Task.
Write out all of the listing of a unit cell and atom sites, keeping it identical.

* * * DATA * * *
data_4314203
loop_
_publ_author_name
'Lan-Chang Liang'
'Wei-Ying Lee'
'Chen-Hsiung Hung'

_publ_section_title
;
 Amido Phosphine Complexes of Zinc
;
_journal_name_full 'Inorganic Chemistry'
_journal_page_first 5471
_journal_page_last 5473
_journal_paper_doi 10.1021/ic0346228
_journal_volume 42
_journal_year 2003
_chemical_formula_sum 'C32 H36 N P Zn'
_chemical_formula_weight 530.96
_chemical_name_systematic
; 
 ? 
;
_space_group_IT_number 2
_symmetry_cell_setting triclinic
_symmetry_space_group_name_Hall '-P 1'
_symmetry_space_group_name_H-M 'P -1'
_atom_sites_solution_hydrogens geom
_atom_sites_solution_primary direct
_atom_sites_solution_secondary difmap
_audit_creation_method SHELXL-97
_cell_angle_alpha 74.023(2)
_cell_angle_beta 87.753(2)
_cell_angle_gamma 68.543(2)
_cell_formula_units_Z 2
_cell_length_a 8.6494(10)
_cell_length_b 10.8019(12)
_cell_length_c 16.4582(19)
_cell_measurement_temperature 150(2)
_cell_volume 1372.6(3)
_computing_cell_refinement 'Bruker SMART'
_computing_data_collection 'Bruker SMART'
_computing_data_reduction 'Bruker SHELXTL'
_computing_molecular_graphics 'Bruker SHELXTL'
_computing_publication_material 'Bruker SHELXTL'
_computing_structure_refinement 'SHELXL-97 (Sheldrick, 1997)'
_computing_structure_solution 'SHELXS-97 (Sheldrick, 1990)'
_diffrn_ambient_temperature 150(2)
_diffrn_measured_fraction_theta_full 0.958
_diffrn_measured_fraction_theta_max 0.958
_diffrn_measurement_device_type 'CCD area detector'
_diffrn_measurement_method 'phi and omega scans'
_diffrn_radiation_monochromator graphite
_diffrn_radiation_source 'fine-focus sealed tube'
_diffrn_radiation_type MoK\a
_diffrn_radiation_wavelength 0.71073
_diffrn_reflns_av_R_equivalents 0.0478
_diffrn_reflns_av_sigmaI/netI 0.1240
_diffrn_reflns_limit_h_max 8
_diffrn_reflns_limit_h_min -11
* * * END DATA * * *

data_4314203
loop_
_publ_author_name
'Lan-Chang Liang'
'Wei-Ying Lee'
'Chen-Hsiung Hung'

_publ_section_title
;
 Amido Phosphine Complexes of Zinc
;
_journal_name_full 'Inorganic Chemistry'
_journal_page_first 5471
_journal_page_last 5473
_journal_paper_doi 10.1021/ic0346228
_journal_volume 42
_journal_year 2003
_chemical_formula_sum 'C32 H36 N P Zn'
_chemical_formula_weight 530.96
_chemical_name_systematic
; 
 ? 
;
_space_group_IT_number 2
_symmetry_cell_setting triclinic
_symmetry_space_group_name_Hall '-P 1'
_symmetry_space_group_name_H-M 'P -1'
_atom_sites_solution_hydrogens geom
_atom_sites_solution_primary direct
_atom_sites_solution_secondary difmap
_audit_creation_method SHELXL-97
_cell_angle_alpha 74.023(2)
_cell_angle_beta 87.753(2)
_cell_angle_gamma 68.543(2)
_cell_formula_units_Z 2
_cell_length_a 8.6494(10)
_cell_length_b 10.8019(12)
_cell_length_c 16.4582(19)
_cell_measurement_temperature 150(2)
_cell_volume 1372.6(3)
_computing_cell_refinement 'Bruker SMART'
_computing_data_collection 'Bruker SMART'
_computing_data_reduction 'Bruker SHELXTL'
_computing_molecular_graphics 'Bruker SHELXTL'
_computing_publication_material 'Bruker SHELXTL'
_computing_structure_refinement 'SHELXL-97 (Sheldrick, 1997)'
_computing_structure_solution 'SHELXS-97 (Sheldrick, 1990)'
_diffrn_ambient_temperature 150(2)
_diffrn_measured_fraction_theta_full 0.958
_diffrn_measured_fraction_theta_max 0.958
_diffrn_measurement_device_type 'CCD area detector'
_diffrn_measurement_method 'phi and omega scans'
_diffrn_radiation_monochromator graphite
_diffrn_radiation_source 'fine-focus sealed tube'
_diffrn_radiation_type MoK\a
_diffrn_radiation_wavelength 0.71073
_diffrn_reflns_av_R_equivalents 0.0478
_diffrn_reflns_av_sigmaI/netI 0.1240
_diffrn_reflns_limit_h_max 8
_diffrn_reflns_limit_h_min -11